Feel-good history depends on a clear and exclusive sense of its own audience. The 1776 Report was a piece of red meat that the Trump administration, in its waning weeks, tossed to its far-right base. The Pioneers’ intended readership is defined more by gender and race than by party. Released just before Father’s Day, the book assumes a male audience (as Honor Sachs points out), and it would not be a feel-good history for Black or Indigenous readers of any gender. Of course, balkanized audiences are not solely a problem of feel-good history; they’re a fact of any culture war. Conservative attacks on The 1619 Project imply that its aim is to provoke guilt among white Americans and to indoctrinate schoolchildren. But I suspect most of the people who have actually read The 1619 Project are part of the Times’s preexisting readership, which skews toward liberal adults who were already amenable to its assertive conclusions.
1619, 1776, and The Pioneers all center on the origins and character of the nation. Stories such as these carry a lot of baggage. They implicate a primary and deeply political category of their reader’s personal identity, in ways that do not bear as heavily on biographies, microhistories, and global histories, at least not by definition. Is it inevitable that any nation-centered history will necessarily alienate whole constituencies, even within the nation itself? The optimist in me would like to think it’s not, because it seems more vital than ever for scholars of the early republic to help broad audiences understand themselves and the nation in historical context. As the United States’ semiquincentennial approaches, we will be called on increasingly to do so.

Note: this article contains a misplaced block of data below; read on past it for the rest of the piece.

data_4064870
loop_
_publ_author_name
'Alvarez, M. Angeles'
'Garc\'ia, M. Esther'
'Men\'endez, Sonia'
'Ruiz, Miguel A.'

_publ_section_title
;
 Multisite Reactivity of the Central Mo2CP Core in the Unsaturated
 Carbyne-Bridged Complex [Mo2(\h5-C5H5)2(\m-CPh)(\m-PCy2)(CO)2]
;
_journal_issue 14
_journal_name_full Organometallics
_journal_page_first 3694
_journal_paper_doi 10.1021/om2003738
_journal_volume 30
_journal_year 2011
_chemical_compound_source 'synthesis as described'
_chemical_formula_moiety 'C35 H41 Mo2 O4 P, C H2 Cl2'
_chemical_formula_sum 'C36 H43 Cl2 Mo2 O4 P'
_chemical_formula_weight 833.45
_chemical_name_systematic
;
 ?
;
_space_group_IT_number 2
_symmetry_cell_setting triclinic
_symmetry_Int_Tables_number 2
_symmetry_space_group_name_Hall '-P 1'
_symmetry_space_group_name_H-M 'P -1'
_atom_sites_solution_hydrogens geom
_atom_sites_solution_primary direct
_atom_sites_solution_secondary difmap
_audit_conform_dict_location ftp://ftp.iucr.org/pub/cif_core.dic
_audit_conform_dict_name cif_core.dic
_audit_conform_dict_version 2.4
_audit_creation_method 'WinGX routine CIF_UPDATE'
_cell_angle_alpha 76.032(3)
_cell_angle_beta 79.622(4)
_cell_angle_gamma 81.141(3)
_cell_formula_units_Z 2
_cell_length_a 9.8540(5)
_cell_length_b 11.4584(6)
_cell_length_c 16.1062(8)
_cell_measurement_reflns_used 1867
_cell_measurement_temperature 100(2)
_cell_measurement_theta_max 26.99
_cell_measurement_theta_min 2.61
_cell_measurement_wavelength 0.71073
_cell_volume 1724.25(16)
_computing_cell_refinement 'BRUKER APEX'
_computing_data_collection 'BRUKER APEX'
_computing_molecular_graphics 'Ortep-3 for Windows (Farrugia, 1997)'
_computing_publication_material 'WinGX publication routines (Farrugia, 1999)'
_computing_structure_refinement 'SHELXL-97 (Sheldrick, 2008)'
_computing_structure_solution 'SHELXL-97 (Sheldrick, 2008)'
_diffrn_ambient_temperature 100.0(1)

The challenge for public-facing scholarship, I think, is to bridge these audiences—to build readerships that are not preemptively delimited by the terms of the history culture war, and to find ways to engage them with questions, evidence, and interpretations that may defy their preconceptions. In this, I think scholars do have something to learn from McCullough. Writers who set out to make readers feel good may gain large audiences, but they almost always end up writing poor history. For most historians, meanwhile, the primary goal is not to make us feel one way or another, but to help us think: to understand prior worlds, to discover why events unfolded the way they did, and to explain how all of it has shaped the present. And yet it seems clear, from McCullough’s example, that a winning recipe for reaching broader audiences is to write narrative history that appeals to a reader’s emotions.